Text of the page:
The road to recovery for 'recession proof' businesses
The myth of being recession proof
India is known as a wonderful travel destination for the world. You could head for the hills, spend a holiday by the beach or go on a desert safari and so much more! India is also known for its big fat weddings with weeklong events, lots of fun and revelry. The wedding market, travel and hospitality, ride hailing platforms and even essential products were considered recession proof till the pandemic struck in March.
How the essential services were affected
When the lockdown came into effect on March 25, things went into a complete chaos. Milk delivery company Milkbasket faced many challenges in delivering supplies when the lockdown began. The company was unable to supply milk in many parts of the country as their vendors and employees were held by authorities for being on the road. This resulted in them dumping 15,000 litres of milk and throwing over 10,000 kgs of fruits and vegetables. Manpower, transportation and supplies were all affected. Things limped back to normal by the end of June when the company could resume 100% business in terms of services.
Say no to the big fat Indian wedding
The wedding industry, a $50 billion market, has taken a beating during this pandemic. In the capital the number of guests has been reduced to 50 again and this means bad news for those associated with the wedding industry like caterers, florists, photographers, DJs and wedding planners. Neha Mehrotra, Founder & Director, Foreign Wedding Planners (FWP) said that in the past, changes such as GST and demonetisation did not have the impact that has been seen this time round for their industry. (Pic: Infinite Memories)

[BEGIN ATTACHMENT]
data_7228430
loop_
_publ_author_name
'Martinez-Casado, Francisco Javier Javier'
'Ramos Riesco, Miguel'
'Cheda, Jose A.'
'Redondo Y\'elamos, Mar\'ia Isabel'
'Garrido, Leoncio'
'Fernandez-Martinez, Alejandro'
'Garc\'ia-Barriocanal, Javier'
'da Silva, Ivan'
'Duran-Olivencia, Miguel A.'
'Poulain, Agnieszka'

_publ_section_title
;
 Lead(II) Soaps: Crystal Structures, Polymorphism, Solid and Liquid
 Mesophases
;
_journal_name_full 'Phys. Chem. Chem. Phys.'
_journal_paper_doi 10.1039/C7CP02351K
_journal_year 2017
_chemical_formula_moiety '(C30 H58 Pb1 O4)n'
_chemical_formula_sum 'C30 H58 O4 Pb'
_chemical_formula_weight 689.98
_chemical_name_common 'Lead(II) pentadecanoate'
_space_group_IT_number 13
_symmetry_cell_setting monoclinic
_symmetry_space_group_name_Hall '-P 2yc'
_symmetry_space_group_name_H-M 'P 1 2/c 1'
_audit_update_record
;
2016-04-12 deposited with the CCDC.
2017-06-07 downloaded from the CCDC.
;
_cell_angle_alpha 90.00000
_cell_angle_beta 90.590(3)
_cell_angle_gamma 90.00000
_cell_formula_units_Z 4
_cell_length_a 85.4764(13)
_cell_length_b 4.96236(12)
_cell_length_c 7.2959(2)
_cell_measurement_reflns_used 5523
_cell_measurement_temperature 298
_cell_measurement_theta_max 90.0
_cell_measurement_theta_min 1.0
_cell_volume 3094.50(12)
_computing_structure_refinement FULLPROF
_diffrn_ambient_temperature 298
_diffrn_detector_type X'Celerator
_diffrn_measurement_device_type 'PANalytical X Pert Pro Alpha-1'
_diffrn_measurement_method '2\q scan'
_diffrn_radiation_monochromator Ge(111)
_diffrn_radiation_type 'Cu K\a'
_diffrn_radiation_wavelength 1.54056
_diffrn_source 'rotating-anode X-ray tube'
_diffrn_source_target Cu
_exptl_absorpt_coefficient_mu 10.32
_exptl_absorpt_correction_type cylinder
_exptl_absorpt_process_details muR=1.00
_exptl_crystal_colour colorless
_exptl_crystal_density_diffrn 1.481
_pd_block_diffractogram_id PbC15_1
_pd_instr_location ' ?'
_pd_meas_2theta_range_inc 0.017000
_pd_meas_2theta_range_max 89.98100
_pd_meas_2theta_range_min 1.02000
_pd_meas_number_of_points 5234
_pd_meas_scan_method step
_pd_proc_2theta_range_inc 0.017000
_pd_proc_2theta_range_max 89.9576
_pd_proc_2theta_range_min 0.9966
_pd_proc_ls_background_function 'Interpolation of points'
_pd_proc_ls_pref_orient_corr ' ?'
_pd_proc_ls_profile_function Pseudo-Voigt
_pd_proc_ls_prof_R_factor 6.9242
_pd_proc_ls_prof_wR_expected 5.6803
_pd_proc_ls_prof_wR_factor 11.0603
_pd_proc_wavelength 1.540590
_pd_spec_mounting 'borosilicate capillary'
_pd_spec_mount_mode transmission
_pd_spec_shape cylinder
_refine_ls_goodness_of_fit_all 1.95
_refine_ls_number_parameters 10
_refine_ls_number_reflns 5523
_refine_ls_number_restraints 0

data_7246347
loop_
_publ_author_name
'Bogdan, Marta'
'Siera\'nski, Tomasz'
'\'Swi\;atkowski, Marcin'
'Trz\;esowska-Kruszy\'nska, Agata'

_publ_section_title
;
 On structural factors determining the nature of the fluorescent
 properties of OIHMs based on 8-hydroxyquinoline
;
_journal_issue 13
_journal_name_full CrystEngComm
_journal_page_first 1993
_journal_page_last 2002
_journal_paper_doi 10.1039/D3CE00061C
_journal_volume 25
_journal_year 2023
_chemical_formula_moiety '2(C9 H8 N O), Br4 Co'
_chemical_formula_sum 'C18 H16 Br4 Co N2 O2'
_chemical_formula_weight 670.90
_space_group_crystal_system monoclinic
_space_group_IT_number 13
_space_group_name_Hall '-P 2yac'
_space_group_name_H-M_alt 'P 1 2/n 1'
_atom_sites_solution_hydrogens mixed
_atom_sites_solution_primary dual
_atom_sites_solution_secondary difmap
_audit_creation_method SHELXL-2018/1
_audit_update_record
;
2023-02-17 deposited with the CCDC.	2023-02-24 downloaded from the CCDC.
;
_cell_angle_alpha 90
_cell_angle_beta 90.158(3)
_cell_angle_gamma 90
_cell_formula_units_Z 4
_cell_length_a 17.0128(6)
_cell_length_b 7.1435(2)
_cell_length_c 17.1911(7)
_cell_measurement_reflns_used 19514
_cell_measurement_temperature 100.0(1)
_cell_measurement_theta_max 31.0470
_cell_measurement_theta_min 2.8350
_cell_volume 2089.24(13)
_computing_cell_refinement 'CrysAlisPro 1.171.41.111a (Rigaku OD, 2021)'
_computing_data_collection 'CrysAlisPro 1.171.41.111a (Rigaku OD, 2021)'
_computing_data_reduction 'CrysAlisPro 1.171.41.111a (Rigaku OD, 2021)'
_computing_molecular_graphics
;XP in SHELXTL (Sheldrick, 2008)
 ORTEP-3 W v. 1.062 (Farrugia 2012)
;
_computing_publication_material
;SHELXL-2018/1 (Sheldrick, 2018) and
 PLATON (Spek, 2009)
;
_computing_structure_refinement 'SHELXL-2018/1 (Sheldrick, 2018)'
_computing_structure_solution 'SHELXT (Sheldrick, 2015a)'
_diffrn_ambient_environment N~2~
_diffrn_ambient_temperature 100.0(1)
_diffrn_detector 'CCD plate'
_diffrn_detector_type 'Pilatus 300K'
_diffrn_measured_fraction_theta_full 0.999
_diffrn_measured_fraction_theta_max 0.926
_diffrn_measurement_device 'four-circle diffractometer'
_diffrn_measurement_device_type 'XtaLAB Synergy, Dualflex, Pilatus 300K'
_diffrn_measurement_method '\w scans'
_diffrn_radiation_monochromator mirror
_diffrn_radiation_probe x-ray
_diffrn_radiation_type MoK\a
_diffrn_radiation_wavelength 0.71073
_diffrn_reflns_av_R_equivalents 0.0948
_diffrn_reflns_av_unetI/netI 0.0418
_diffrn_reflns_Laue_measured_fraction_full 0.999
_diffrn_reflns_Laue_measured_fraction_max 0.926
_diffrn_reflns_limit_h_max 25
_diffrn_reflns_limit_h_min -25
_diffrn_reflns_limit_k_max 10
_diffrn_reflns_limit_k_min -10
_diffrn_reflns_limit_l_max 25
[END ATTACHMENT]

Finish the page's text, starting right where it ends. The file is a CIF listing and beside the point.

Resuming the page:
A ray of hope
In the pre-Covid days, Jea Band used to have a very busy period during April - July and then again from October onwards. That is not the case with them anymore. The same can be said about DJs, who saw a 100% drop in business, in the first phase of lockdown. On the upside, event management company, Zeroin, which conducted an online wedding fair in September, Espousal, saw the online space for such events gain traction. (Pic: Jea Band)
The travel ban
The travel and hospitality sector has been one of the biggest casualties of the pandemic. No one ever imagined a world in which travel would come to a halt. Humans by very design are meant to be social and travel is woven into a person's life. When you are urged to stay at home, it becomes amply clear that with the virus around, expect the unexpected. Travel blogger Shivya Nath's assignments dropped to zero and but feels that we have to unlearn everything about travel we knew so far. Perhaps, it is time for India to implement new rules and strategies to make travels safe. (Pic: Shivya Nath)
When eating out is not an option
A report by Crisil Research had predicted that dine-in restaurants would see a 40-50% cut in revenues because of the disruptions caused by the pandemic. Slow recovery, it said, would begin from June. Though restaurants opened from June, it is still a long way to go before footfalls increase and business activity picks up like before. With masks, socially distanced tables, QR code menus, sanitisers and temperature checks as the 'regulars' that greet guests at restaurants in the present, the industry is now in a changed avatar altogether.